On Sunday afternoon, January 27th, Chris Nichols, author of the excellent book WALT DISNEY'S DISNEYLAND, will give a talk on Disneyland. He'll also be available to sign copies of his book.

The afternoon will also include a screening the Universal Pictures film 40 POUNDS OF TROUBLE (1962), which features an extensive sequence filmed inside Disneyland. The movie stars Tony Curtis and Suzanne Pleshette.

Disney historian Jim Korkis says the film "was the first and only non-Disney produced theatrical film that was ever filmed at Disneyland while Walt Disney was still alive."

I had my copy of WALT DISNEY'S DISNEYLAND signed by the author at Disneyland when it came out last September, but I'm looking forward to his talk and the movie!

The Hollywood Heritage Museum is located at 2100 N. Highland Avenue, near the Hollywood Bowl. Click here for ticket information.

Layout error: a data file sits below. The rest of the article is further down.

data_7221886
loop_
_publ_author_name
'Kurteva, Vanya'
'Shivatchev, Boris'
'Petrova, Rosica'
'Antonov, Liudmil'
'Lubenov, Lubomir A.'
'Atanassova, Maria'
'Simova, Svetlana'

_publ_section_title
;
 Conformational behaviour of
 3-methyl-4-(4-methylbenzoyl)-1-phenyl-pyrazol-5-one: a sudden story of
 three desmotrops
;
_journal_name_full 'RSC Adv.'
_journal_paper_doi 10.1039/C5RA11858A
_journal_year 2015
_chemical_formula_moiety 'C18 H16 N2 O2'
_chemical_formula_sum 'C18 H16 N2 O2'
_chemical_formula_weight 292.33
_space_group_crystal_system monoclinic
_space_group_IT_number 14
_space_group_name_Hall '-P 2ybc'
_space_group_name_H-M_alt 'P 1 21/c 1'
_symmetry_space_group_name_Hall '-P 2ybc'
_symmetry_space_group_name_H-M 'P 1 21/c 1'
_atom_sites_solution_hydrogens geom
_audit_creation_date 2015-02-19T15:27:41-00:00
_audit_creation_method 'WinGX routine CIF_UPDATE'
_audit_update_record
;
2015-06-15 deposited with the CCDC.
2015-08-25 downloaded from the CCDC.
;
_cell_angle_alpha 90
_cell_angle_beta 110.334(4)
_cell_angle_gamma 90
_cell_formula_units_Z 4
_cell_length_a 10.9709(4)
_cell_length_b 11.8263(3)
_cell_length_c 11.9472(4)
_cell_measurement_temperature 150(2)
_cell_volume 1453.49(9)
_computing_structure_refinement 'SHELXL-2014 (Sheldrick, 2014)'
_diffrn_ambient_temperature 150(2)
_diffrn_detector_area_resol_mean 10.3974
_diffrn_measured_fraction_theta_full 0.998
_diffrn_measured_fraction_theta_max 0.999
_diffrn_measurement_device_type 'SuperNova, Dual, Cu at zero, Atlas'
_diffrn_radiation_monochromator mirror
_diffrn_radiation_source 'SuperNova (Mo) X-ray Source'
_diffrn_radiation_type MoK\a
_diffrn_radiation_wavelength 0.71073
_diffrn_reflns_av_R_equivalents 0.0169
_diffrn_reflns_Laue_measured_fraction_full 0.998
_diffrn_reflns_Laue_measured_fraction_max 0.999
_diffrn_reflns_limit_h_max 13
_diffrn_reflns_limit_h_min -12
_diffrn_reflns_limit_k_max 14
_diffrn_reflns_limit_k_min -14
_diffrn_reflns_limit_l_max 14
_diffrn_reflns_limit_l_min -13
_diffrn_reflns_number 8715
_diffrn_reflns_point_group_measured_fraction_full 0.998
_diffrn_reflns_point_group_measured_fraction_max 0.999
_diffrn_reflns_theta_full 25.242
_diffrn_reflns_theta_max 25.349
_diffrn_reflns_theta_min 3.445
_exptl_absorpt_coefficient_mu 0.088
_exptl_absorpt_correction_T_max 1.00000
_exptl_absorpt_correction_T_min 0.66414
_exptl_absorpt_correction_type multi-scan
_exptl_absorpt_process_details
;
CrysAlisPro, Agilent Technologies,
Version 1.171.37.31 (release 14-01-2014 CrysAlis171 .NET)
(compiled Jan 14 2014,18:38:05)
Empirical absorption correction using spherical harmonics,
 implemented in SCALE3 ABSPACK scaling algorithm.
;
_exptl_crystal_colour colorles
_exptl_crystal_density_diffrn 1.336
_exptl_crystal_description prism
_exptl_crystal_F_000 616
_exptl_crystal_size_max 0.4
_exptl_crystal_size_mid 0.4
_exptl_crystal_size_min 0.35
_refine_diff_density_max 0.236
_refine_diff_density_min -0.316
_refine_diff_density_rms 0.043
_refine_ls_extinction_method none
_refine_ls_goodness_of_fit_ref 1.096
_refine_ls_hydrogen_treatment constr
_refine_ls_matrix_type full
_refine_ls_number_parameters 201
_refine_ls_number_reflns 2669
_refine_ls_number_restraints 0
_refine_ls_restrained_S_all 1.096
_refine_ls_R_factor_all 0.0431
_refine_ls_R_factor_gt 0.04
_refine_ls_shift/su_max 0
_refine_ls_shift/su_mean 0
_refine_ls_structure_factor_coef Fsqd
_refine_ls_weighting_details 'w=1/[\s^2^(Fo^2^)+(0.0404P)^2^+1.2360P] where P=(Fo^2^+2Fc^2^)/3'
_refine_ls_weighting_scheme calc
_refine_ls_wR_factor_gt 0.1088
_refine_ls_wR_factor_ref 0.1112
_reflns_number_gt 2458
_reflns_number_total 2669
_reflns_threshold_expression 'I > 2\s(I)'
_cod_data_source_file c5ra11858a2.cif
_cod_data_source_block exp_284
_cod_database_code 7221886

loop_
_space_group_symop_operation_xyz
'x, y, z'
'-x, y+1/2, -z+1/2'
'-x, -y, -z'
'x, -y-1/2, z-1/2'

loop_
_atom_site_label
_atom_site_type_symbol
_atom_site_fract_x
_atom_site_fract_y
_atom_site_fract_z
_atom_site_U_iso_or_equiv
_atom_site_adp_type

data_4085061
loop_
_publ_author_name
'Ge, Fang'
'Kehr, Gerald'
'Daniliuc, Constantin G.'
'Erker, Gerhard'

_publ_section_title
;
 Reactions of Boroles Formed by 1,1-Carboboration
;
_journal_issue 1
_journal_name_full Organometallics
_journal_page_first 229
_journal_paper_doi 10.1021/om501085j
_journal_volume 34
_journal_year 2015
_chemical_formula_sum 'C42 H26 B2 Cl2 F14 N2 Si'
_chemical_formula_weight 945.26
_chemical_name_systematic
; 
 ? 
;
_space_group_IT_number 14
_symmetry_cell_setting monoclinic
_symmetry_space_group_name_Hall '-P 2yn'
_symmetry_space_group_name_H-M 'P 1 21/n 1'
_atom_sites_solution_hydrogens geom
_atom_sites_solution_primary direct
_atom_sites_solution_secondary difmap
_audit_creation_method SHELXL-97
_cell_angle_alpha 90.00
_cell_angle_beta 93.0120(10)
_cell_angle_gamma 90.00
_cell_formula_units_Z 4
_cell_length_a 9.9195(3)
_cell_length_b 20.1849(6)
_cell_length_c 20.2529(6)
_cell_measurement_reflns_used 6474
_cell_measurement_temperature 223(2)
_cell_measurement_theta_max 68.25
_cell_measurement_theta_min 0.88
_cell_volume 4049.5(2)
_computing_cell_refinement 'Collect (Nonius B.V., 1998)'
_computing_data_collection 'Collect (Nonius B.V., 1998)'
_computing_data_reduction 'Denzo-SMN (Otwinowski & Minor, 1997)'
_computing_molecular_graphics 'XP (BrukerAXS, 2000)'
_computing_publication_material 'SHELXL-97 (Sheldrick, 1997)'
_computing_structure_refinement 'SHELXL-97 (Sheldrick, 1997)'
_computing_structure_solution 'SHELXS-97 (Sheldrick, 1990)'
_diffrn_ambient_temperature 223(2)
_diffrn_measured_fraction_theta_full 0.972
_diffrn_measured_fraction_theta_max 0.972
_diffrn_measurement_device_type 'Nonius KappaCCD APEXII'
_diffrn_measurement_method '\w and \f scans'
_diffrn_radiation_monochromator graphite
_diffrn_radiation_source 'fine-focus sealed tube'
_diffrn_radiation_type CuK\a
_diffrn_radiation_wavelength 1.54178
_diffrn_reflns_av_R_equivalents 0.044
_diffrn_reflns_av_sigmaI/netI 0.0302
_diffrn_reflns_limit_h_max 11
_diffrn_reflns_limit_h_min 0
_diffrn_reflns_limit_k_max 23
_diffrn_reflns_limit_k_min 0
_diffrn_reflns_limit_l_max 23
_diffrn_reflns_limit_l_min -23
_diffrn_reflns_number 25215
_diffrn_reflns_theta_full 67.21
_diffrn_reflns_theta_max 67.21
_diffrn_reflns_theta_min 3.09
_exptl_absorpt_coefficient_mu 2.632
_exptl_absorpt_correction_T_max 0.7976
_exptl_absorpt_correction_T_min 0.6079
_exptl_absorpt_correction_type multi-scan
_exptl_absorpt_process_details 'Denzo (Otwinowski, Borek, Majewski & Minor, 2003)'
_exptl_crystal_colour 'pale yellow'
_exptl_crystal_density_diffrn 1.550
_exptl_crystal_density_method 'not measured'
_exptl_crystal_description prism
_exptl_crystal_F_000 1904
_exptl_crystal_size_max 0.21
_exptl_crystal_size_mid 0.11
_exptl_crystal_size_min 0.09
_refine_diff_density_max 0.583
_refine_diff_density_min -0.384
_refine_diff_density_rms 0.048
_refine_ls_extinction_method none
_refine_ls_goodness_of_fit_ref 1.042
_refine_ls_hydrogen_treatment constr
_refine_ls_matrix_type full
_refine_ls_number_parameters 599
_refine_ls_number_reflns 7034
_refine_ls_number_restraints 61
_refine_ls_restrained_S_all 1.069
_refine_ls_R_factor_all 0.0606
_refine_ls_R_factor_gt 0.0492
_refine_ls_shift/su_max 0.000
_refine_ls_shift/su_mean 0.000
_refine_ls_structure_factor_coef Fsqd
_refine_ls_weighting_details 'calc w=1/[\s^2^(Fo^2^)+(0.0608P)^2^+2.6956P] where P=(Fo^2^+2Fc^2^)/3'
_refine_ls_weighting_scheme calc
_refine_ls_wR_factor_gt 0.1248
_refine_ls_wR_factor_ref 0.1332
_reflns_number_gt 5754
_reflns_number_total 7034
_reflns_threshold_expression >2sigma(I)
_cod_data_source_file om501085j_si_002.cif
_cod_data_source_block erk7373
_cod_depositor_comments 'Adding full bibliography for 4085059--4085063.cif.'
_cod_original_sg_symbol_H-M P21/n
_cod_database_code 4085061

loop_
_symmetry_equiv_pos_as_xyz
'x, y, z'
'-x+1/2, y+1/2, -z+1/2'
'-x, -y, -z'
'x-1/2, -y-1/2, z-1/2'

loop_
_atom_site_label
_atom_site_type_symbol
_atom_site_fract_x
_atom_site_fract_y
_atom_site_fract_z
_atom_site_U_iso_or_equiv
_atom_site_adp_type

For more on 40 POUNDS OF TROUBLE and its filming at Disneyland, please visit a pair of articles by Jim Korkis for MousePlanet: "The Secret Story Behind 40 Pounds of Trouble at Disneyland," Part 1 and Part 2.

Wednesday, January 16, 2019

Tonight's Movie: Frontier Gal (1945)

Yvonne DeCarlo and Rod Cameron star in FRONTIER GAL (1945), a colorful and entertaining Western comedy from Universal Pictures.

Cameron plays Jonathan Hart, on the run from the law after being framed for his partner's murder. The murder was actually committed by Blackie (Sheldon Leonard) -- though it takes Jonathan a few years to figure that out!

While hiding from the law Jonathan meets up with saloon gal Lorena (DeCarlo), and to say they have a tempestuous relationship would be an understatement. There are arguments and misunderstandings aplenty but underneath it all there's always a burning attraction.